Nicaragua's revolutionary Sandinista leadership appears to have reached a series of compromises with the nation's private business leaders, effectively ending the worst political crisis here since the revolution in July.

The crisis began last month with the resignation of the only two non-Sandinistas in the five-member governing junta and a strike that shut down Nicaragua's only independent newspaper.

Business leaders initially feared that they might entirely lose their voice in Nicaragua's increasingly leftist government. But the Sandinistas moved quickly to reassure the private sector in a series of meetings.

Well-informed sources say that talks between the Sandinistas and businessmen are continuing, but the the Sandinistas already have met several key demands made by the nation's entrepreneurs.

Early this week the Sandinistas publicly announced an end to the state of emergency that gave the government sweeping powers for the last nine months. They have also initiated a law giving private citizens, the right to appeal government action in the courts.

Sources close to the negotiations with the businessmen said that the Sandinistas have agreed to work harder to end illegal confiscations of land and factories by peasant and worker organizations.

A new law guaranteeing freedom of the press, requested by the private sector, is expected to be one of the first acts taken by the newly formed, 47-member Council of State. The council is primarily an advisory body.

A key bargaining point between business leaders and the Sandinistas was the question of when elections for municipal posts and a constitutional assembly will be held. The issue has not been entirely resolved, but usually well informed sources said they expect that on or before the July 19 anniversary of the Sandinista triumph, the Sandinista Front will announce a specific date for municipal elections next year.

During the bargaining sessions, which in recent days have stretched from late afternoon to the small hours of the morning, the private sector indicated it would not participate in the Council of State unless its demand were recognized.

The leader of the National Democratic Movement, businessman Alfonso Robelo, whose resignation from the governing junta on April 22 helped precipitate the crisis, maintains that Sandinista-backed changed in the composition of the council are illegal. The changes raised Sandinista representation from one-third to a majority.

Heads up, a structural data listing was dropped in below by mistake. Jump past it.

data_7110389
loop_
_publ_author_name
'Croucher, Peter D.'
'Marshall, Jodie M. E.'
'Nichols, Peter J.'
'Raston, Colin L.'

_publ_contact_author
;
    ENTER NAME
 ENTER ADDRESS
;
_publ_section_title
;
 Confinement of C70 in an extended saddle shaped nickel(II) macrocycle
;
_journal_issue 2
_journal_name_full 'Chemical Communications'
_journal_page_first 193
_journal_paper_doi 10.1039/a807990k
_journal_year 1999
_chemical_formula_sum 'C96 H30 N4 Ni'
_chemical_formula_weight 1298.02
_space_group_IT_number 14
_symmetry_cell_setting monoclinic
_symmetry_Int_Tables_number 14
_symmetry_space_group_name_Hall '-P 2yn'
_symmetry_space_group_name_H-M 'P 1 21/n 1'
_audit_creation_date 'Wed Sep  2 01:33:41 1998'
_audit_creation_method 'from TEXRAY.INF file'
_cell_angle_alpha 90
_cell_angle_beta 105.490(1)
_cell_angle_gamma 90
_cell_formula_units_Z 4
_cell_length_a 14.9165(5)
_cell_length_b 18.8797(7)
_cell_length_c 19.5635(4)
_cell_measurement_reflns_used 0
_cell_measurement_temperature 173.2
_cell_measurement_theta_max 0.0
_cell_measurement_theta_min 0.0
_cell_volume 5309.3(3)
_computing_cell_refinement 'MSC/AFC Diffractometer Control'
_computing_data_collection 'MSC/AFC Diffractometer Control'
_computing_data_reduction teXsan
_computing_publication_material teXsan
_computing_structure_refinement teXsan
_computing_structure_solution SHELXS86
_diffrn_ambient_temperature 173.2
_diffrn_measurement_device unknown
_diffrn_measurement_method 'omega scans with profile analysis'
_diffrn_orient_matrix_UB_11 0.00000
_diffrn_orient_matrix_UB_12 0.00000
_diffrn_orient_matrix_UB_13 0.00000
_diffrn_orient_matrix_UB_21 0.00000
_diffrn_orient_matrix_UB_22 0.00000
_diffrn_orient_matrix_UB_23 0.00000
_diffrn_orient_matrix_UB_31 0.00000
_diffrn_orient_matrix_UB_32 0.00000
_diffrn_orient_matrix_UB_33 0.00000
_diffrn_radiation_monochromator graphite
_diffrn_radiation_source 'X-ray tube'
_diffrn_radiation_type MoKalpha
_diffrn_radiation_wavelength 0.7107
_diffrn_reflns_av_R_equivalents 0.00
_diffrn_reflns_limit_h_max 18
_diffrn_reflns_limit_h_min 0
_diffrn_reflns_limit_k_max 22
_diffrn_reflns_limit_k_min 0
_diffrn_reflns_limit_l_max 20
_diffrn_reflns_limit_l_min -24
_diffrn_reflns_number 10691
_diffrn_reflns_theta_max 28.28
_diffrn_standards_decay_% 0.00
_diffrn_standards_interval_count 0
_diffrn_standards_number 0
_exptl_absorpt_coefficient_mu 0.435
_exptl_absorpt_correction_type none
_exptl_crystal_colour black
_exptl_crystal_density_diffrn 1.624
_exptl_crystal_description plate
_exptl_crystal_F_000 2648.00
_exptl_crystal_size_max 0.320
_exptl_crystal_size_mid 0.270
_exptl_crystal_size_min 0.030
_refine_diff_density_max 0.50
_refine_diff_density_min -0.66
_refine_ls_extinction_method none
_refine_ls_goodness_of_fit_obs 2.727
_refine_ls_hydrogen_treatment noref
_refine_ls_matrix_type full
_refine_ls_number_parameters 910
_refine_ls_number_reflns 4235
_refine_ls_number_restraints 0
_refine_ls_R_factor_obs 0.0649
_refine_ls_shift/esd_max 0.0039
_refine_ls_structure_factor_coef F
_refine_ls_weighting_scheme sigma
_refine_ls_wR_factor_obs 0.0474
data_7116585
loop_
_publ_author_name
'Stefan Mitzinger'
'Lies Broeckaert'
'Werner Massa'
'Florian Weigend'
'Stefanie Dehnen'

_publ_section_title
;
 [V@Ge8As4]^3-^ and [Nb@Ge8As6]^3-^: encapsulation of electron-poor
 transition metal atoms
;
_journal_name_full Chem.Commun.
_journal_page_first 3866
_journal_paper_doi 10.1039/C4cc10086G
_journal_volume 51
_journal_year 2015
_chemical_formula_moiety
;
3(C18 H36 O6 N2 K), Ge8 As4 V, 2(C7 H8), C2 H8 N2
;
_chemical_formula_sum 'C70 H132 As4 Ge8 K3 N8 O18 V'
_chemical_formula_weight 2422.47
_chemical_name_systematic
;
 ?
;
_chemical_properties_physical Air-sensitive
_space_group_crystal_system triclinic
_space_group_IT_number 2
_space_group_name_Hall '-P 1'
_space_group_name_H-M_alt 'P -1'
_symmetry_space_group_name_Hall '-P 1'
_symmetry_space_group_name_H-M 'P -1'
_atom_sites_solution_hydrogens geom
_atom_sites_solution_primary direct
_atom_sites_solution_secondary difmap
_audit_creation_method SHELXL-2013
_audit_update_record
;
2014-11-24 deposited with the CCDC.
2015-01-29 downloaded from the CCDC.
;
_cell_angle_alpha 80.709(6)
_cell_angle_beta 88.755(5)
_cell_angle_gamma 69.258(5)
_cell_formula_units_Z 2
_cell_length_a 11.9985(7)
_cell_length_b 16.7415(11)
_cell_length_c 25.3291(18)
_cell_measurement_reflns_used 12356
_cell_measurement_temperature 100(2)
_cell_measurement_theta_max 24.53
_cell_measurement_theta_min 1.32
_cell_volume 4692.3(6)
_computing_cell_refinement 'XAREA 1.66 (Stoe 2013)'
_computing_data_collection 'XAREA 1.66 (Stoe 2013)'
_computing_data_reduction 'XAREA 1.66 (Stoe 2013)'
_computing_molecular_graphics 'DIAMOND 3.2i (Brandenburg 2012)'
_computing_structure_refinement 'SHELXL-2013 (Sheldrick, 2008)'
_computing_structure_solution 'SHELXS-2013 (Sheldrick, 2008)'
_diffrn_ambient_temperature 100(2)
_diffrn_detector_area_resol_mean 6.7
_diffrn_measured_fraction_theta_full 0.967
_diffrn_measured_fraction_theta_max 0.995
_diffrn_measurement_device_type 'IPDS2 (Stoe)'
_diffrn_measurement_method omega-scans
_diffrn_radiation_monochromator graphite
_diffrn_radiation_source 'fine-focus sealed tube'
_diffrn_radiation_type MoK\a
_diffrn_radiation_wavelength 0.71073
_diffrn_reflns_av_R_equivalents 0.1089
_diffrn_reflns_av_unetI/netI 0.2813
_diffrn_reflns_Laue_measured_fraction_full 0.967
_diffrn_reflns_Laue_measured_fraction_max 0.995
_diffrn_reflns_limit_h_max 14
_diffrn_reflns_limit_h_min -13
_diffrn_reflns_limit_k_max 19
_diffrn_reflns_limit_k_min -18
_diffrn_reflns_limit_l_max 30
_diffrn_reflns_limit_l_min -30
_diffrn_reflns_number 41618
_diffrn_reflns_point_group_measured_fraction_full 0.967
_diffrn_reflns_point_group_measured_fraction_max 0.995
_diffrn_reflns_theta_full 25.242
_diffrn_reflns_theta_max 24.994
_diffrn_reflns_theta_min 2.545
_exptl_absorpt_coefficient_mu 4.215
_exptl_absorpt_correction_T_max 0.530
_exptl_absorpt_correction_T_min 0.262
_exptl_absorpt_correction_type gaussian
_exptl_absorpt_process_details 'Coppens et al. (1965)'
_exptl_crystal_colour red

Nicaragua's business organizations backed Robelo and demanded that the council be returned to its earlier form.

Until yesterday, there remained a chance that several of the country's smaller political parties and the six representatives of the Superior Council of Private Enterprise would boycott the Council of State, along with Robelo.

But today at the first meeting of the council, the Superior Council on Private National Democratic Movement definitively refused to participate and the Naitonal Democratic Movement had only one council seat.

"I don't think we will ever join," Robelo told a reporter. Speaking of the uncontested elections of all the council's officers today, Robelo said, "You see right there the Sandinistas' absolute majority working. It's not very democratic."

But, democratic or not, the choice of administrative officers also clearly contained another concession to the private sector.The uncontested nomination of a member of the Superior Council on Private Enterprise as one of the three council vice presidents was made by Bayardo Arce, the council's ranking Sandinista and its new president.

The cooperation between the leftist Sandinistas and the private business interests of Nicaragua is widely considered vital to the reconstruction of the nation's nearly bankrupt economy.

The record of the Sandinistas so far suggests that despite the Marxist orientation of many of their leaders, they are considerably more conciliatory toward business than toward leftist extremists who are pushing for more radical socialist policies.

The Nicaraguan Communist Party was not allowed to participate directly in the Council of State. Its affiliated labor organization, the Center for Union Action and Unity, was given one of the 47 seats. When the union attempted to appoint one of its jailed leaders as the delegate, however, the Sandinistas refused to accept or release him. Another delegate was chosen and most of the extreme left-wing leaders in the country still remain imprisoned or in hiding.